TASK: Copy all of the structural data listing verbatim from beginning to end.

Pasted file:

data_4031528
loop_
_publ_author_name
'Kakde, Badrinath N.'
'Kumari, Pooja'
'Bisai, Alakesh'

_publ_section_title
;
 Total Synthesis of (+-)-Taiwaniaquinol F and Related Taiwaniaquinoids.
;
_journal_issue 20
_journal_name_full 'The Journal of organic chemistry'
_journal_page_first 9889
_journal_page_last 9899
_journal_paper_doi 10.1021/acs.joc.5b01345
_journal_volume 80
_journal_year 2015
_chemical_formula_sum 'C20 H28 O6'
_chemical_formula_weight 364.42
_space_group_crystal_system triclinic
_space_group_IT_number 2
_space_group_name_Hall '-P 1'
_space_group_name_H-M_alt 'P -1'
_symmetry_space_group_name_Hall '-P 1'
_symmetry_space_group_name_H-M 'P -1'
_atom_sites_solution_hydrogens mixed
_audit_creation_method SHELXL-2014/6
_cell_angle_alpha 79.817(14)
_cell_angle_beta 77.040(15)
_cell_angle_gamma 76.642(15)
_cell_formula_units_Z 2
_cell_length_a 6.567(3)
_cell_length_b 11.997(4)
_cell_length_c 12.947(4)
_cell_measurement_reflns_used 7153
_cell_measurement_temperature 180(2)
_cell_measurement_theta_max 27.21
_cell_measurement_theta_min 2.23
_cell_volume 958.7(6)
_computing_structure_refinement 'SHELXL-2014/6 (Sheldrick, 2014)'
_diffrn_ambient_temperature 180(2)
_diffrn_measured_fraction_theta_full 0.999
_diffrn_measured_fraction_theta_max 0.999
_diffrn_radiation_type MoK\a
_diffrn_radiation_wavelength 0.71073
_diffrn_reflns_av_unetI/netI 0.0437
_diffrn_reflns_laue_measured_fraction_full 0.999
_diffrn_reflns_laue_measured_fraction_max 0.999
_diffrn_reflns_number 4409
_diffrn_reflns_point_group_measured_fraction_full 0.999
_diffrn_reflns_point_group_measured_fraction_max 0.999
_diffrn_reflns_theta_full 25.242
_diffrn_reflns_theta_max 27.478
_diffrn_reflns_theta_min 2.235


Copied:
data_4031528
loop_
_publ_author_name
'Kakde, Badrinath N.'
'Kumari, Pooja'
'Bisai, Alakesh'

_publ_section_title
;
 Total Synthesis of (+-)-Taiwaniaquinol F and Related Taiwaniaquinoids.
;
_journal_issue 20
_journal_name_full 'The Journal of organic chemistry'
_journal_page_first 9889
_journal_page_last 9899
_journal_paper_doi 10.1021/acs.joc.5b01345
_journal_volume 80
_journal_year 2015
_chemical_formula_sum 'C20 H28 O6'
_chemical_formula_weight 364.42
_space_group_crystal_system triclinic
_space_group_IT_number 2
_space_group_name_Hall '-P 1'
_space_group_name_H-M_alt 'P -1'
_symmetry_space_group_name_Hall '-P 1'
_symmetry_space_group_name_H-M 'P -1'
_atom_sites_solution_hydrogens mixed
_audit_creation_method SHELXL-2014/6
_cell_angle_alpha 79.817(14)
_cell_angle_beta 77.040(15)
_cell_angle_gamma 76.642(15)
_cell_formula_units_Z 2
_cell_length_a 6.567(3)
_cell_length_b 11.997(4)
_cell_length_c 12.947(4)
_cell_measurement_reflns_used 7153
_cell_measurement_temperature 180(2)
_cell_measurement_theta_max 27.21
_cell_measurement_theta_min 2.23
_cell_volume 958.7(6)
_computing_structure_refinement 'SHELXL-2014/6 (Sheldrick, 2014)'
_diffrn_ambient_temperature 180(2)
_diffrn_measured_fraction_theta_full 0.999
_diffrn_measured_fraction_theta_max 0.999
_diffrn_radiation_type MoK\a
_diffrn_radiation_wavelength 0.71073
_diffrn_reflns_av_unetI/netI 0.0437
_diffrn_reflns_laue_measured_fraction_full 0.999
_diffrn_reflns_laue_measured_fraction_max 0.999
_diffrn_reflns_number 4409
_diffrn_reflns_point_group_measured_fraction_full 0.999
_diffrn_reflns_point_group_measured_fraction_max 0.999
_diffrn_reflns_theta_full 25.242
_diffrn_reflns_theta_max 27.478
_diffrn_reflns_theta_min 2.235